Oyeyemi Aderigbigbe is the Chair of the Young Lawyers Forum of the Nigerian Bar Association – Section on Business Law (NBA-SBL) and a Senior Associate at a leading Nigerian law firm, Templars. Ifeoluwa Ogunbufunmi spoke to her about building capacity and accelerating self-awareness in young Nigerian lawyers.
“Grit and determination will get you far, but self-awareness and intentionality augment the quality of experience you have and help you make better decisions. I sell this template every chance I get to speak to a young lawyer,” says Aderigbigbe.
Her motivation to influence the next generation of lawyers stems from personal professional experience.
“From time to time, I take stock of my career, assessing growth, impact, and more importantly, what I call my value quotient – which are the career choices I can make based on the value I perceive in myself or the value I can give someone else. My value quotient must be augmented year-on-year to enable me to stay relevant within my organisation and the legal market.
“Many young lawyers struggle to make this connection between personal and organisational sync and so the tales of woe are many.”
Aderigbigbe believes that young lawyers are the biggest influences in the legal services industry today.
“They carry a magic wand and much more value than they realise.”
She believes that many legal service firms would do better, commercially, if their young lawyers realised this and honed the skills to deliver more value.
On her work as the Chair of the NBA-SBL Young Lawyers Forum, she says, “At the beginning of the year, my team and I had a list of all the international collaborations and physical engagements we would like and the programmes and mentoring sessions we would run. But Covid-19 happened, and we had to make necessary adjustments.”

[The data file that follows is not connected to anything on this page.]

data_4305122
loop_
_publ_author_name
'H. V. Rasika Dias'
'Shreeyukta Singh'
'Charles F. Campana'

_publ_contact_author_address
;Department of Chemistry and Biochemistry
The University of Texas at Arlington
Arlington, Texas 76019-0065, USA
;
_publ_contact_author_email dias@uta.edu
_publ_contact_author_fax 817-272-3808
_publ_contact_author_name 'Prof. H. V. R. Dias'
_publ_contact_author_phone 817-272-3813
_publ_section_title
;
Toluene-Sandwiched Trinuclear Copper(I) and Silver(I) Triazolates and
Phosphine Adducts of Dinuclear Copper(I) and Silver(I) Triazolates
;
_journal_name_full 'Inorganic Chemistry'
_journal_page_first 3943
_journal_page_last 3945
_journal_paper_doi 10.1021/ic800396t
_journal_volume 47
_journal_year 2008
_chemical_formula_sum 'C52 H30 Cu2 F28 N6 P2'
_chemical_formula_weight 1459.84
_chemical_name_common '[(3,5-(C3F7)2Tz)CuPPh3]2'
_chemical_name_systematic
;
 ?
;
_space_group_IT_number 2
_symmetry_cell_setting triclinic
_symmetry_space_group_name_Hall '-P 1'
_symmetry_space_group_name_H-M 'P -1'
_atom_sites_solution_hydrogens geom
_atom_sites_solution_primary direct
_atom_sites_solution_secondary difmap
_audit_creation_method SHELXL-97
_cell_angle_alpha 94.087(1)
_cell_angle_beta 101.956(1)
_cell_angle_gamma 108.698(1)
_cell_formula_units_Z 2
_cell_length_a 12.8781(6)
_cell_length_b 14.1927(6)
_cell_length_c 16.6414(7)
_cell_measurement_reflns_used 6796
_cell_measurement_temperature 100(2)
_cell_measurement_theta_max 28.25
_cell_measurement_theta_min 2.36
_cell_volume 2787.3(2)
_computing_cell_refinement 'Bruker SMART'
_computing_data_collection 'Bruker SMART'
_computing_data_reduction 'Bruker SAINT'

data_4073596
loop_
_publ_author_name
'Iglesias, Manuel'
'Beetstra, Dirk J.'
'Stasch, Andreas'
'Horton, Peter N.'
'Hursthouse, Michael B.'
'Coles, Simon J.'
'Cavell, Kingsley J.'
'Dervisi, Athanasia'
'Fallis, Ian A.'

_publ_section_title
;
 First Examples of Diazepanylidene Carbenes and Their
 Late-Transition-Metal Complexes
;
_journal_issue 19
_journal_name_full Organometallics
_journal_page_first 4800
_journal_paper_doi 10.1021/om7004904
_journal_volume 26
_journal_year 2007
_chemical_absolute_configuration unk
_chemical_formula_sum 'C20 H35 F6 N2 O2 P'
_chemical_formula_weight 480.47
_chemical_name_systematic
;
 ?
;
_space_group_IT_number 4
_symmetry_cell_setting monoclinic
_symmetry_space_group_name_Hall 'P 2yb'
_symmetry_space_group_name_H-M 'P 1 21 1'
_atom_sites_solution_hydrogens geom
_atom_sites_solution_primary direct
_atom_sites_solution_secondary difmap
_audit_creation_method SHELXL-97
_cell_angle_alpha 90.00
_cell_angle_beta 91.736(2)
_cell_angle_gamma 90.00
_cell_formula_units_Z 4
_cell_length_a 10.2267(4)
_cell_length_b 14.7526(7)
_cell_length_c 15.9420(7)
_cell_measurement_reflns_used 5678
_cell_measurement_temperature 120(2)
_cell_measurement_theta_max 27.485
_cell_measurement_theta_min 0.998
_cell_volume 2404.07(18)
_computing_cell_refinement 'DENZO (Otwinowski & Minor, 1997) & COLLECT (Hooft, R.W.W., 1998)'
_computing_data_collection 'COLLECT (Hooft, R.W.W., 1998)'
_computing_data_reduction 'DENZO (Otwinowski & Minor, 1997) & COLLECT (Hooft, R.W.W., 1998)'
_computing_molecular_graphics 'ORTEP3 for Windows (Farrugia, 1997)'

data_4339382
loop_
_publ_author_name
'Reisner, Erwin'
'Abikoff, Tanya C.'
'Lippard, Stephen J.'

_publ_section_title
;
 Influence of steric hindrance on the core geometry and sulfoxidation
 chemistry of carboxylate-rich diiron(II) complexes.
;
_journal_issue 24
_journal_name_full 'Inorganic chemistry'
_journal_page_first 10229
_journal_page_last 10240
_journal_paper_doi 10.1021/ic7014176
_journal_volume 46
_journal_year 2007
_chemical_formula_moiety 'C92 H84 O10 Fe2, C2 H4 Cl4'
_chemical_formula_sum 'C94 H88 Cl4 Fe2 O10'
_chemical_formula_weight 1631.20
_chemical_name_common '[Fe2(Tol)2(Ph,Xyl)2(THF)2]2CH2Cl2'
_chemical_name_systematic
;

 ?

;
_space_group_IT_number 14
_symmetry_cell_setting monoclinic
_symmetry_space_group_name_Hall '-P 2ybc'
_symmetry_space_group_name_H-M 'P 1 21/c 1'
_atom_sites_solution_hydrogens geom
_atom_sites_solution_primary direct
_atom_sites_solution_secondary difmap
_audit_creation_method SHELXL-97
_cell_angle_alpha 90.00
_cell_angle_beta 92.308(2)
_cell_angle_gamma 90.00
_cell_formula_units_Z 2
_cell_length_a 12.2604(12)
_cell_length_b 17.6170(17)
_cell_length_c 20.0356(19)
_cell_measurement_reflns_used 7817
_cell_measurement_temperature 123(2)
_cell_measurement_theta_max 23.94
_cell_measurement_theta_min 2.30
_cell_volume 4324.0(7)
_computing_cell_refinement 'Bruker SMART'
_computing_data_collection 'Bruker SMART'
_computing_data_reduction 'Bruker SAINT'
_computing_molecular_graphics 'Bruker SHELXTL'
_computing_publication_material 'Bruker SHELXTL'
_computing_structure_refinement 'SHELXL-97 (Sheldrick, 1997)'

“We augmented our online presence immediately. We set up a system where we had career-enhancing conversations on topical themes with sterling professionals and young lawyers. We’ve had about 25 of these sessions with attendance rising as high as 400 people in one session. These numbers would probably not have been achieved within this time, if not for the pandemic. We also started online editorials where young lawyers can write and be published across our social media platforms to give further expression to their skills development.”
A highlight of her work, Aderigbigbe says, has been the development of her relationship management and organisational skills. Combining her volunteering roles and work at Templars has pushed her to do more.
She also sits on the Council of the NBA-SBL and has, since March 2018, written more than 50 articles in the periodic column, The Young Business Lawyer, in the “Financial Times” of Nigeria, BusinessDay NG.
“I derive a deep fulfillment knowing I am helping professionals solve problems they have, faster than I may have for myself. I get emails from young lawyers and even law students who read my articles or take benefit from some of the work we have done at the NBA-SBL Young Lawyers Forum, stating the impact on their careers or specific professional challenges.”
She highlights one instance where a stockbroker and banker called to thank her for a tip in her article that triggered a notable career moment. She has also received an HR job offer following a project taken on by the NBA-SBL for the benefit of young lawyers. “I found this hilarious!”
On her plans for next year, Aderigbigbe says, “Next year’s challenge will be to leverage the work already done to ensure more lawyers are supported. Mentoring has been a big part of our contribution and we will continue this as well”.
Her mantra is: “Be about the law and about your life,” something she strives towards every day.
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